It’s a clever set-up for a conflict, but nothing very interesting is done with it. The slow build-up to learning about the two characters is time-wasting rather than intriguing, and once the foils have gotten to know each other, much of the conflict happens in poorly-executed conversation. The characters’ evolution after that point simply feels arbitrary.

The final issue is based around hard-to-follow pseudoscience that lets the two characters face a high-stakes threat. However, the resolution only works to the extent that they tell the reader exactly what it’s happening, so there is little reason to care. That lack of reader investment in the story carries through to the final page, which reveals a new major character to lead into the next miniseries.

Grade: D+


Fallen Angel: Return of the Son

Fallen Angel: Return of the Son

Fallen Angel: Return of the Son

Now at well over 60 issues, Fallen Angel is an impressive success story for an indie comic. However, too much of the output in recent years has been inessential cross-overs with other indie characters. It’s good to see Return of the Son, which is also a return to form for the series: Characters from Judeo-Christian apocrypha vying for power in the mystical “city that shapes the world”. At long last, the main plot is moving forward again, and even J. K. Woodward’s painted art has stopped feeling static and distracting to me.

However, this is still not an especially strong entry in the Fallen Angel canon. If I were to describe the plot from a high level, it would sound like a fun, interesting story. When actually reading it, though, the details seem to be missing. Some characters want to kill each other all of a sudden. Significant backstory is explained, but as a simple infodump. And the major status quo changes at the end are based on a decision that seems out of character. If this were part of the DC or Marvel universes, I would complain that this feels rushed in order to make editorially-madated changes. Since it’s creator-owned, though, I’m not sure what Peter David’s reasoning is. Perhaps he decided that if he is only going to advance the plot every few years, he can’t afford to waste any time when he gets the chance.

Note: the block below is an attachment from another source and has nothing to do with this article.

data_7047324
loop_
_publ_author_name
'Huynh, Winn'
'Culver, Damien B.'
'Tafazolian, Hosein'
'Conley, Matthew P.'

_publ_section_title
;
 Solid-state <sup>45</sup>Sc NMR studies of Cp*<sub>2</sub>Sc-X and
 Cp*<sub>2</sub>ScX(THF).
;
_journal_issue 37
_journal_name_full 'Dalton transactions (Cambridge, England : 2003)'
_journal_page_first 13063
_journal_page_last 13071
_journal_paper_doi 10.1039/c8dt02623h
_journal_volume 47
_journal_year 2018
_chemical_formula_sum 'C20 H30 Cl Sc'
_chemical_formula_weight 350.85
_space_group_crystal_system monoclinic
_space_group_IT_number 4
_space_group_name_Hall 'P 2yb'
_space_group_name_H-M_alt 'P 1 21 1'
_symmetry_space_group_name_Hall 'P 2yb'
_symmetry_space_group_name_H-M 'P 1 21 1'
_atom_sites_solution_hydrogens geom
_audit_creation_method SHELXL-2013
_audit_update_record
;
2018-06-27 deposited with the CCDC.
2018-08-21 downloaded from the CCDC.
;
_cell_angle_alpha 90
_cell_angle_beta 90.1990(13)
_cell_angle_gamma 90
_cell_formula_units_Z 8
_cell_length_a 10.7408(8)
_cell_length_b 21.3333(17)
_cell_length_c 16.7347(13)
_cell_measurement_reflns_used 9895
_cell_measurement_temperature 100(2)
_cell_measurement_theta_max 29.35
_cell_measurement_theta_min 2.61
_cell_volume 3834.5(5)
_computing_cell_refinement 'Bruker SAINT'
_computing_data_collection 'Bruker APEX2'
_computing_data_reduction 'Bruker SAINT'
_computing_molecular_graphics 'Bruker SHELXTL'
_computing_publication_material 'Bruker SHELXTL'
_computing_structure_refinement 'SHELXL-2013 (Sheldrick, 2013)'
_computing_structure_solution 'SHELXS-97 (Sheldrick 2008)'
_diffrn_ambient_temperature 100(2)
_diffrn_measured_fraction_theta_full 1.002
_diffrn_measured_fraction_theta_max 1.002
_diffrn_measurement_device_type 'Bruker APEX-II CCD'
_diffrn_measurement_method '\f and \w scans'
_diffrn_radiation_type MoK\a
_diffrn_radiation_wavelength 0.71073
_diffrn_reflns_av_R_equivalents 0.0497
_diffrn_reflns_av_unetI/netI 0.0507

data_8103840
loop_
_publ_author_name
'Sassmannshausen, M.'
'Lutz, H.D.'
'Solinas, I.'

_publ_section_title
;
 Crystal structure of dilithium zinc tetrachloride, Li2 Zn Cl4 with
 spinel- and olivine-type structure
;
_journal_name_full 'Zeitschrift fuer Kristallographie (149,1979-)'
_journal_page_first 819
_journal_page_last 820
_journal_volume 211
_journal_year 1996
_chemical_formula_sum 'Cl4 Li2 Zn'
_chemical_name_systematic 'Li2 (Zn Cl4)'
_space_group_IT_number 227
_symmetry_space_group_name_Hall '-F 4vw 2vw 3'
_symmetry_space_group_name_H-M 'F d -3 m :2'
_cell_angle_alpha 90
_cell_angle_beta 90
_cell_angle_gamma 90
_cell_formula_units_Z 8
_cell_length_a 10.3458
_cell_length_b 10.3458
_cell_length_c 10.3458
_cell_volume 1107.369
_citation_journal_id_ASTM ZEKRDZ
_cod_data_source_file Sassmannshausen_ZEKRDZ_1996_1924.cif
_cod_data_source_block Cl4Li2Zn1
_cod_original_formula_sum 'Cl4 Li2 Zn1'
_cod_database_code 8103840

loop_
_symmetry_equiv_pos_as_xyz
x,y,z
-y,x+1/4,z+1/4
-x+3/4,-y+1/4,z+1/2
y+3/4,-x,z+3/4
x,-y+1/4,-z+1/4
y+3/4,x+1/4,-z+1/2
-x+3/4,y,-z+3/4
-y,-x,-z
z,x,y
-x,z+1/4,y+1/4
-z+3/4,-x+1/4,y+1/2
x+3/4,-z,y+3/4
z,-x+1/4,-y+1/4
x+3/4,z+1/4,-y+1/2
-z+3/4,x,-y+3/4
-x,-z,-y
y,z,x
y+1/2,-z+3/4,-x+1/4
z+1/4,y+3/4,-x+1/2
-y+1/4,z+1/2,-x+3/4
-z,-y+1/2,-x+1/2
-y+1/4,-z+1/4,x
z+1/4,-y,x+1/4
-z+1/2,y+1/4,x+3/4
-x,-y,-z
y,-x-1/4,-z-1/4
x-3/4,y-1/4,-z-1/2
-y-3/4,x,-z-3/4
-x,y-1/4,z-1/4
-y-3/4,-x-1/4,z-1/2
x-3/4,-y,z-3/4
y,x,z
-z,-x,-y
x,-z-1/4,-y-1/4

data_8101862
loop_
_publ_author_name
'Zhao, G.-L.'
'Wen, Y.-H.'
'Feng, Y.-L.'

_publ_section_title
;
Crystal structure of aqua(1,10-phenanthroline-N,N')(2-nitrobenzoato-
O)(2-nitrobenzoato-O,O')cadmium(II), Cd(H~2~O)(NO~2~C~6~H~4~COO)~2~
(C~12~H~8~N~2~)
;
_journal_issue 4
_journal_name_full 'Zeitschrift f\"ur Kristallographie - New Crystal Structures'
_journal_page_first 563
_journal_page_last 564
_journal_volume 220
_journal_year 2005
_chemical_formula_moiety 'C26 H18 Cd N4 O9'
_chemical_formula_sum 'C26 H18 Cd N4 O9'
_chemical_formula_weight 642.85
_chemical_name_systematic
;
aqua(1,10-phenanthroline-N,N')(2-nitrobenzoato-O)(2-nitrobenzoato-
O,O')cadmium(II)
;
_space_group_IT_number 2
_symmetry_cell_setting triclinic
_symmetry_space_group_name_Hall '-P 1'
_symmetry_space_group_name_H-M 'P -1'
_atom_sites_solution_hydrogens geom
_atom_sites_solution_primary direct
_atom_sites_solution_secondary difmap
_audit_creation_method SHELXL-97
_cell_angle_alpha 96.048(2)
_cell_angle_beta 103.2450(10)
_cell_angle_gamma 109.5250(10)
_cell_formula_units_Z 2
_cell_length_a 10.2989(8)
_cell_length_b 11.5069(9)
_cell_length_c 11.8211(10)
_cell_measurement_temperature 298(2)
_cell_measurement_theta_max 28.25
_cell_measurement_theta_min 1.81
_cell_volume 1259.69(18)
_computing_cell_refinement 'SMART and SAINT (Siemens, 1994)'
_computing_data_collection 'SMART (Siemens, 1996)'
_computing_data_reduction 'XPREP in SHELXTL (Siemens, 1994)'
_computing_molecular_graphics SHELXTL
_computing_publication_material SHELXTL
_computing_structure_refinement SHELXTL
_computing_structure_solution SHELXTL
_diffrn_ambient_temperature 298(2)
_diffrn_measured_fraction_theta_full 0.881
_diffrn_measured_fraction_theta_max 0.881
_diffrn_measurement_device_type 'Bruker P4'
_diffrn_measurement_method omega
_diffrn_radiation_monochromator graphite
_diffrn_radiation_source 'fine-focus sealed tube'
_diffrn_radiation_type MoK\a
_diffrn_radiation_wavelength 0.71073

Return of the Son is an enjoyable addition to the Fallen Angel library, but if you’re not already a reader, there’s nothing to bring you in.

Grade: C+


The New York Five

The New York Five

The New York Five

The New York Four was the standout of DC’s failed “Minx” line a few years ago. In a sad nod to market realities, DC has decided that it won’t hurt sales to simply publish the sequel to that aimed-at-preteen-girls story in their “mature readers” Vertigo line. Never mind that this story of freshmen college girls is a little glib, and works better as an energetic looking-forward-to-growing-up story than nuanced look back at youth.

If that’s what it took to get this story published, though, it’s worth it. The main draw, as always, is Ryan Kelly’s spectacular art. His expressive, distinct characters truly come alive on the page, and it’s a crime that he isn’t regarded as one of the best artists in the industry. Kelly’s characters feel so real that they can easily help the reader accept otherwise iffy writing. That’s the case here: I’ve never understood Brian Wood’s strong fanbase. He’s a solid, well-intentioned author, who truly tries to  focus on people in an industry that’s more interested in events, but his characters and plots sometimes fall short of the depth that he attempts. In this case, we never see the threads that hold this group of friends together throughout their exaggerated college adventures, and the fifth member who is added never gets the time to make her story have any emotional weight. However, Wood still acquits himself surprisingly well at the end, with a closing that almost seems tailor-made to address those criticisms of mine, and does slip in some of that “nuanced look back at youth” that the series otherwise lacked. It’s a worthy conclusion to the series.

Grade: B

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  1. July 23rd, 2011
  2. July 7th, 2012